0
$\begingroup$

This question already has an answer here:

Laymen question:

  1. Is there any way to determine by observation whether or not a black hole has resulted from the core collapse supernova of a star originally composed of anti-matter versus a star composed of matter?

  2. Would there be any implications to say matter falling into a black hole originally formed from anti-matter?

  3. Or is all information lost beyond the event horizon except for mass and spin?

$\endgroup$

marked as duplicate by Martin, ACuriousMind, Qmechanic Jun 10 '15 at 21:19

This question has been asked before and already has an answer. If those answers do not fully address your question, please ask a new question.

0
$\begingroup$

Classically a black hole made from collapsed matter would look (to people on the outside) exactly the same as a black hole made from collapsed anti-matter.

They would absorb things the same and the curvature outside would be the same so everything would orbit it the same way and get pulled in the same way.

What's interesting is the word black hole refers to the black event horizon not to the singularity that might be or form inside the event horizon.

So if you entered the black hole you might notice a difference if you entered early enough and had fast enough rockets to reach the surface of the collapsing object after it formed the event horizon but before it formed any singularities. The main difference would be whether it annihilates you when you reach the collapsing surface. And no one outside would know which happened.

Enter too late after the horizon forms and you can't reach the surface of the collapsing object before it forms a singularity in which case you'd have to ask whether different singularities act differently and to that we just don't know.

That was all classical with no quantum effects (outside no difference, inside a difference for sure if you enter soon enough and unknown otherwise). If you try to take quantum effects into account the quantum vacuum might be polarized differently around a recently collapsed star from antimatter rather than matter but it is speculative what happens so all that does is bring "I don't know" to a larger region, to the recent outside.

As for the speculative quantum interactions, if you were that close spatially and temporarily you were basically already interacting with the star as it fell through, sorta like you started an interaction with it that just hadn't finished yet as it crossed, so it's kinda cheating. And as you said in your comment you'd already be able to figure it out by looking at the highest speed things it emitted as it fell through. Also since there is some asymmetry between matter and antimatter you might even be able to analyze the light it emitted as it fell though. But that will be red shifted tremendously, so it's a bit like frozen star or red star analysis if you are familiar with those terms.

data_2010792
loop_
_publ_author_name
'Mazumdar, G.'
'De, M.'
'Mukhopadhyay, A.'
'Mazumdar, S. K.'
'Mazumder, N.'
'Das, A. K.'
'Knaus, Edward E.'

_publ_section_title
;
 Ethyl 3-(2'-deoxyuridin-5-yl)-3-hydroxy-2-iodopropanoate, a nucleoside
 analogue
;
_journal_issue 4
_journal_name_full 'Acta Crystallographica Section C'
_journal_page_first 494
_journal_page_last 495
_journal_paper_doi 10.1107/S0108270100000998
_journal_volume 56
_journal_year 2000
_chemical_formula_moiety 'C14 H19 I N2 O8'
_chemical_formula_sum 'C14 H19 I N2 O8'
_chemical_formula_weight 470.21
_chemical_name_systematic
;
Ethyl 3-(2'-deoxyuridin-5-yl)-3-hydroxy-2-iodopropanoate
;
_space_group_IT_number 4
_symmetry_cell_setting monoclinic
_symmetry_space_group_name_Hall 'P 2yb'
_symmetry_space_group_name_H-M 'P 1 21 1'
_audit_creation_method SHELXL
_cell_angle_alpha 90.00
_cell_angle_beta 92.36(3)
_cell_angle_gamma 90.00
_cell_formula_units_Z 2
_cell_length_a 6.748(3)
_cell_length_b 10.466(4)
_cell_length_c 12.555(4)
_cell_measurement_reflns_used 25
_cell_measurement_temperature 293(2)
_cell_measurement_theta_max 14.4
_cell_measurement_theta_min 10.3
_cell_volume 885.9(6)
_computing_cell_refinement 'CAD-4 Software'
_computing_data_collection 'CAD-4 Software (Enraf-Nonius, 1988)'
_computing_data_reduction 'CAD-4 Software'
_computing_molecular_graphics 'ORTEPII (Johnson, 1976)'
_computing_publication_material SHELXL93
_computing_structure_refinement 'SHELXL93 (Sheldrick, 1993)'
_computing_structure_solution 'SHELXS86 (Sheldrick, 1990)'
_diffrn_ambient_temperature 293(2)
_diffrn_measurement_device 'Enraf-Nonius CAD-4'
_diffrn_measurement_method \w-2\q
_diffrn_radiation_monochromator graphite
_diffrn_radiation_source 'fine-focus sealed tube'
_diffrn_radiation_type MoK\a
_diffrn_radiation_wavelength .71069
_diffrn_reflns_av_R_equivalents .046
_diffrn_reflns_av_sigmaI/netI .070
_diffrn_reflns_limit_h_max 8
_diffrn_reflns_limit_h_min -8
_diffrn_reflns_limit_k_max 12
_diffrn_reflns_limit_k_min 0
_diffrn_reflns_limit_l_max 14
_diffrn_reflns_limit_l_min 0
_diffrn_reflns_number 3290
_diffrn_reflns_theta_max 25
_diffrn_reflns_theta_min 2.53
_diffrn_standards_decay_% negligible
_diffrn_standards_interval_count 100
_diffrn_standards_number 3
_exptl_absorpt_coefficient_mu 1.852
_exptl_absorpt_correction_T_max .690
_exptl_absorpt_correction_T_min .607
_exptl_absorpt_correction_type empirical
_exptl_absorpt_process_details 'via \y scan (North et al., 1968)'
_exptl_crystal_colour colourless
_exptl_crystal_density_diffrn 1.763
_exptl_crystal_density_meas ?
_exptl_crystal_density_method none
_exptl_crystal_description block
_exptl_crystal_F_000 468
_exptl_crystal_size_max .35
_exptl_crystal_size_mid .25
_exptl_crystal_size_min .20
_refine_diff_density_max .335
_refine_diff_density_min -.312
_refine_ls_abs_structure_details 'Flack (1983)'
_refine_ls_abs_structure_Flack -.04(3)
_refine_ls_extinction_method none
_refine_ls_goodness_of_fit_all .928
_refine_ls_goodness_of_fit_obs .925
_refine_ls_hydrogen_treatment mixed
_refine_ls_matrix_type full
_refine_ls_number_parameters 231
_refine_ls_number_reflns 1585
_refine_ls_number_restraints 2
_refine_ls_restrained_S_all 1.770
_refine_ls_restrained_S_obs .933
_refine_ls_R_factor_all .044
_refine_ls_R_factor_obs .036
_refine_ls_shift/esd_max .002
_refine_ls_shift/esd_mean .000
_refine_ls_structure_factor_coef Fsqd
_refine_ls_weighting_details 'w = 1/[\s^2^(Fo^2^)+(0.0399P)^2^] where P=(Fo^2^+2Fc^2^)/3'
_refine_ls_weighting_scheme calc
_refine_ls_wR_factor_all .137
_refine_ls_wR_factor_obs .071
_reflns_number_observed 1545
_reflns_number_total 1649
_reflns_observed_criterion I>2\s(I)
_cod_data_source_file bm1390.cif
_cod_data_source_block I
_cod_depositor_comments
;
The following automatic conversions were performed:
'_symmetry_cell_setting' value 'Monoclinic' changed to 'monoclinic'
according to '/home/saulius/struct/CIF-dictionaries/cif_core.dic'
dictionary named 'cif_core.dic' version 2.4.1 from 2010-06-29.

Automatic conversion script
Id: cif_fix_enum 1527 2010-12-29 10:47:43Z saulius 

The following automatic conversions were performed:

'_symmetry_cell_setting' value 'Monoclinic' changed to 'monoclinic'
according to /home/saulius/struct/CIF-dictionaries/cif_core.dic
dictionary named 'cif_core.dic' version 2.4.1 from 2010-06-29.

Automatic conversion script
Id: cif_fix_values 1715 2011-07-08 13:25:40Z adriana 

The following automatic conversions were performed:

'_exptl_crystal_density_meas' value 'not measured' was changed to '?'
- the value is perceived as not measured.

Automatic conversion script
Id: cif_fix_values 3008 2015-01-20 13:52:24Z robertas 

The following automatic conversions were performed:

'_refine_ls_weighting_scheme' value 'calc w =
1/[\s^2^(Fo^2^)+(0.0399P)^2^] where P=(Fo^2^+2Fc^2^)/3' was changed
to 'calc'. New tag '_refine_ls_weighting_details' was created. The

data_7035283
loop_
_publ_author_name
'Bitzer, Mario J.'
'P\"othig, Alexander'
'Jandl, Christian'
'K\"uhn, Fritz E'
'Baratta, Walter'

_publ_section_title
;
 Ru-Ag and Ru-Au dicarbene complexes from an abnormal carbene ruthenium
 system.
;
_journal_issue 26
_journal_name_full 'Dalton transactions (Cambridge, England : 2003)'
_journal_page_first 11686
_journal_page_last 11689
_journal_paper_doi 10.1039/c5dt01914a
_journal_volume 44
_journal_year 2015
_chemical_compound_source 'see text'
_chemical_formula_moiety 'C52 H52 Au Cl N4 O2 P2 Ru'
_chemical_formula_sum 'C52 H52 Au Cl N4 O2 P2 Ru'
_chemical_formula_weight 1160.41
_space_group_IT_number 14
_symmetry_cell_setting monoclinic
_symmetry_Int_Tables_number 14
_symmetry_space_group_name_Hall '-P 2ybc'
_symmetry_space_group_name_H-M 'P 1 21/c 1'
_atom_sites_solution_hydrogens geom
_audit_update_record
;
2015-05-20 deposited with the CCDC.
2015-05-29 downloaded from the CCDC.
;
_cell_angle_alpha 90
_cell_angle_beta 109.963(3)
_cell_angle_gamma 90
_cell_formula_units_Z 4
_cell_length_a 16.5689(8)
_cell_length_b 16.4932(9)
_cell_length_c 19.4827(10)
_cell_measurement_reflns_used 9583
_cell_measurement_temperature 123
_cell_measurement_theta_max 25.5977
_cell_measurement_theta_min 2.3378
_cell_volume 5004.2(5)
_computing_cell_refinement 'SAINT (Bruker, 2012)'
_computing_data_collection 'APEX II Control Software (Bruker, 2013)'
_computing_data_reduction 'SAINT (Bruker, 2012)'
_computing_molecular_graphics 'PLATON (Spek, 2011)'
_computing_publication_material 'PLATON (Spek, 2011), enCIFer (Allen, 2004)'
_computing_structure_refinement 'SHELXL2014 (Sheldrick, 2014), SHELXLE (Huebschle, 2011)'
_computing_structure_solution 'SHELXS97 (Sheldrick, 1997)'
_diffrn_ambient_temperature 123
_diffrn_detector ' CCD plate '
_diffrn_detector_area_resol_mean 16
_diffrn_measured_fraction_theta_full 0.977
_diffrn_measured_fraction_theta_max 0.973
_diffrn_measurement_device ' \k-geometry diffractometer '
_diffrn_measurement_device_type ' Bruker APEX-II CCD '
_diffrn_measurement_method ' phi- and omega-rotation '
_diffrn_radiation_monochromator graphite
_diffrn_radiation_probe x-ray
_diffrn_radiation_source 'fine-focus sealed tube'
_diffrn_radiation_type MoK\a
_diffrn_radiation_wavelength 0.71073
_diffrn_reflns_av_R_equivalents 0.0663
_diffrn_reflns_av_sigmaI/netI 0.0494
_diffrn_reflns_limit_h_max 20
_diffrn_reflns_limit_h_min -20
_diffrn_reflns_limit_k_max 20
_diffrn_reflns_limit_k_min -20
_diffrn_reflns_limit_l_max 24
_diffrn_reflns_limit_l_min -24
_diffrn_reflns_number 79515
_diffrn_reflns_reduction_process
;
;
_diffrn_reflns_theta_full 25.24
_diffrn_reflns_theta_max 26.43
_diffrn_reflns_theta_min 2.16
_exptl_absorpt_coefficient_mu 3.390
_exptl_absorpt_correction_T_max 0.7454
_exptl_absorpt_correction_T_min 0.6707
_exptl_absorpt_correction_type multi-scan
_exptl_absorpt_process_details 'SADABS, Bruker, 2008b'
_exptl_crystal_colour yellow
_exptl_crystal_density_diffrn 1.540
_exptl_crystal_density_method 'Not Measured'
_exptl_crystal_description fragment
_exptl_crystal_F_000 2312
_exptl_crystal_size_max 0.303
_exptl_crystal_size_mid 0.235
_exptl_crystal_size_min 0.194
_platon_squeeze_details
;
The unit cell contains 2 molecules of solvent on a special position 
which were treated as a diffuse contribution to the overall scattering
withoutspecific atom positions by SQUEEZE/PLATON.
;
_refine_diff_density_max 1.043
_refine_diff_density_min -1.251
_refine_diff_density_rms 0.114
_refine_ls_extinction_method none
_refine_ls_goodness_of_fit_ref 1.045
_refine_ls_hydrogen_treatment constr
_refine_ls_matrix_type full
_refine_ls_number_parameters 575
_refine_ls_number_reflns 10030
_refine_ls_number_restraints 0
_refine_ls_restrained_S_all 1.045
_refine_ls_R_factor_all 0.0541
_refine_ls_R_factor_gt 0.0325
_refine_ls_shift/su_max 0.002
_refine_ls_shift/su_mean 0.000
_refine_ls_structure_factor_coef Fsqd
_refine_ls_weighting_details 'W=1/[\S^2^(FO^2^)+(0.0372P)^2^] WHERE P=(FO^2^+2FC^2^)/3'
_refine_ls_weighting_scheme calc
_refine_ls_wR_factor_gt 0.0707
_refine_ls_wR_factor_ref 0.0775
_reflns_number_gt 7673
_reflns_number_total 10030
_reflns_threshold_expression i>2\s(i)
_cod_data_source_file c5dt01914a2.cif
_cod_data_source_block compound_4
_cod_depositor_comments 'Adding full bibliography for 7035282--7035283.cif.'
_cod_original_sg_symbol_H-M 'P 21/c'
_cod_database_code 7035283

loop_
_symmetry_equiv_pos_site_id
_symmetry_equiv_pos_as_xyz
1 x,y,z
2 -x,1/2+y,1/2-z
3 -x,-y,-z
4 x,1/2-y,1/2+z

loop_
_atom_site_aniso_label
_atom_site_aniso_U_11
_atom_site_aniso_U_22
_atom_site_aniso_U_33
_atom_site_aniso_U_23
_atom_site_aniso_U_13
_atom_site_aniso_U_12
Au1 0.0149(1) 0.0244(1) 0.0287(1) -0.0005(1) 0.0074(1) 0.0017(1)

$\endgroup$
  • $\begingroup$ Very interesting. Never thought about the actual process of collapse within the event horizon. $\endgroup$ – dualredlaugh Jun 11 '15 at 16:42
  • $\begingroup$ But as far as measurements taken by outside observers, it sounds like from what I've read, that the only measurements which could distinguish collapsing matter vs antimatter stars would be detection of neutrinos vs antineutrinos before disappearance across event horizon. Not long after fter the star crosses the event horizon, differences in the polarization of the quantum vacuum are potentially detectable then? I wonder if these measurements would need to be made close to the event horizon. $\endgroup$ – dualredlaugh Jun 11 '15 at 16:53
  • $\begingroup$ If you were that close spatially and temporarily you were basically already interacting with the star as it fell through, sorta like you started an interaction with it that just hadn't finished yet as it crossed, its kinda cheating. And as you said you'd already be able to figure that out by looking at the highest speed things in emitted as it fell through. Also since there is some asymmetry between matter and antimatter you might even be able to analyze the light it emitted as it fell though. But that will be red shifted tremendously, so it's a bit like frozen star or red star analysis. $\endgroup$ – Timaeus Jun 11 '15 at 17:14

Not the answer you're looking for? Browse other questions tagged or ask your own question.